Hydroelectric power from Hoover Dam / Lake Meade flows primarily to Nevada and Arizona, albeit via the western network that connects to CA. Your electricity problem is different. The Hoover Dam has 17 hydraulic turbo generators. These have a so-called “dead pool” below which the hydrostatic head cannot turn them safely and they have to be switched off. This Deadpool was an original construction elevation of 1050 feet on Lake Meade. In 2015, Meade went back to 1085 ‘which terrified everyone. In the past 6 years, all 17 Hoover water turbines have been replaced with a new design that lowers the dead pool to around 950 ‘. This week, Lake Meade was at an alarming “record low since 1937” of 1071 “, only about 36% of full water capacity, as evidenced by its” bathtub ring “.
Hoover Dam Towers on the blue Lake Mead. The Hoover Dam is a concrete gravity dam in the Black Canyon of the Colorado River, on the border between the US states of Nevada and Arizona.
Not good for the water supply (below) but still not a problem for his new power deadpool.
Of course there will be, but here, too, California has to be separated from the Colorado Compact.
In California, about 50% of the water is used “ecologically” (salmon rivers in Northern California and the infamous Delta in Central CA), about 40% in agriculture (the fruits, nuts, vegetables and dairy products of the Imperial Valley), and about 10% for “People and Industry”.
A semi-serious idea is to declare the delta smelt extinct (no one has seen one in years) and reduce “environmental water use” in favor of “agricultural” water use.
The bigger reality is that “humans” will never suffer, but some farmers can. Nobody is going to ‘die’, but some farmers could be thrown out of business. The subject is a little more complex (like in Arizona) because of the grandfather’s water rights for pioneer farmers who were thirsty there before Silicon Valley.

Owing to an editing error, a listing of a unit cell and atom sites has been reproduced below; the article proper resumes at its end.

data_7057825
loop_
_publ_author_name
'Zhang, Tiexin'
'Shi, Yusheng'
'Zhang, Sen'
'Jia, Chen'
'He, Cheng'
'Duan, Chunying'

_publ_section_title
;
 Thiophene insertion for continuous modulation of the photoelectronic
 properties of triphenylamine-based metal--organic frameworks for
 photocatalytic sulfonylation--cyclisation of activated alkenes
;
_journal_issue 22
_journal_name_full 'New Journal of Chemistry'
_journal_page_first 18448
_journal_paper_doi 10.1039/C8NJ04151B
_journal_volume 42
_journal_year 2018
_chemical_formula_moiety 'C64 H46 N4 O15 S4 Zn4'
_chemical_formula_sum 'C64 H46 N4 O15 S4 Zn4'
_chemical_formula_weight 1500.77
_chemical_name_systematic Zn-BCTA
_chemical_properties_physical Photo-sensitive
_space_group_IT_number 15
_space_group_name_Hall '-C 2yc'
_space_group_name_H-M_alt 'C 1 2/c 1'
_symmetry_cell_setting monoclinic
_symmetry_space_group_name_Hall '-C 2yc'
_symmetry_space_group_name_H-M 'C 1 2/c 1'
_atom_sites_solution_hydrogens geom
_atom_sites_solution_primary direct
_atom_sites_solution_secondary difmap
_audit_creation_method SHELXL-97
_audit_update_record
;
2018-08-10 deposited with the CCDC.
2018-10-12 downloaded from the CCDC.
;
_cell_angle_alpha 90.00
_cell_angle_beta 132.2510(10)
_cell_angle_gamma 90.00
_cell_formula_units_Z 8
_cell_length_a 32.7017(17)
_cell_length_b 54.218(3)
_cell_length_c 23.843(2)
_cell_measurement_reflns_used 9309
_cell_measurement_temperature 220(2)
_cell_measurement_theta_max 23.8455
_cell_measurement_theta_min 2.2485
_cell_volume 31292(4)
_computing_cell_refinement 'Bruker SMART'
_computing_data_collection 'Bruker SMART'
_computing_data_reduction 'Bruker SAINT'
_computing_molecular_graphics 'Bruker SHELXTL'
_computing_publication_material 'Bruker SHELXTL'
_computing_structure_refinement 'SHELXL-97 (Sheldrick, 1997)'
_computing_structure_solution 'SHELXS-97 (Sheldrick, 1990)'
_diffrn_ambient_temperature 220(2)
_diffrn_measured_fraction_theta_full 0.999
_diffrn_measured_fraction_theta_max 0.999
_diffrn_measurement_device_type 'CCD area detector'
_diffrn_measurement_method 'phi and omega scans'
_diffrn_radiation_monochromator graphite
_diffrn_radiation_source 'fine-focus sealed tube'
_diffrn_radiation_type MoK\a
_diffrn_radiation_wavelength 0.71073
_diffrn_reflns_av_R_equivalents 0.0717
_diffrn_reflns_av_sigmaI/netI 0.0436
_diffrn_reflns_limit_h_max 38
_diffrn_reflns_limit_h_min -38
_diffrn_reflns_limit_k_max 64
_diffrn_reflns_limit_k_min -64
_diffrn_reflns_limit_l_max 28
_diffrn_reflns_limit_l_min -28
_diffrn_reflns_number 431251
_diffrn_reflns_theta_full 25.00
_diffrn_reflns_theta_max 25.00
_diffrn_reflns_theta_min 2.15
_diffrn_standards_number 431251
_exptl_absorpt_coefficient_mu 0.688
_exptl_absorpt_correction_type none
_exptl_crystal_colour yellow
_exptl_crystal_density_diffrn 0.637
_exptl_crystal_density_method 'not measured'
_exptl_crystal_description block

There is a related interesting, water-related agricultural “factoid” in Cali that has been known to this Wisconsin dairy farm owner for nearly four decades. The number one milk producing state is California (18.6% of the US) while Wisconsin is only number 2 (14%). Why, when you consider that the staple food for dairy products is protein-rich alfalfa, a very water-intensive hay plant? About 1.2 million acres of alfalfa in California, all watered. The reason is a simple but foolish political policy. Milk has (since FDR) price supports. And Ground Zero (no support) is Madison, Wisconsin. The further from Madison, the higher the milk price support. And California is the furthest CONUS distance from Wisconsin. California is subsidizing the cultivation of milk price support from irrigated alfalfa with water it does not currently have.
The same general problem exists in the Colorado Compact. About 70% of the water goes to agriculture and about 30% goes to “people and industry (like Elon Musk’s massively subsidized Nevada Gigafactory)”. The main beneficiaries of “people” are Las Vegas and Phoenix. You will never suffer from it, although farmers could (again, subject to grandfather complications with water rights). As is a newly discovered factoid, about 1/3 of the fresh vegetables grown in the US in the Sonoran Desert south of Phoenix are grown with Colorado irrigation water.
Neither California nor Las Vegas will go dark because of the current drought, which itself has not been proven to be due to anthropogenic climate change.
Los Angeles, Las Vegas, or Phoenix won’t die out either, though some farmers could get rich by selling their grandfather’s water rights to these thirsty newer cities and then “pulling back” while their former desert recovers.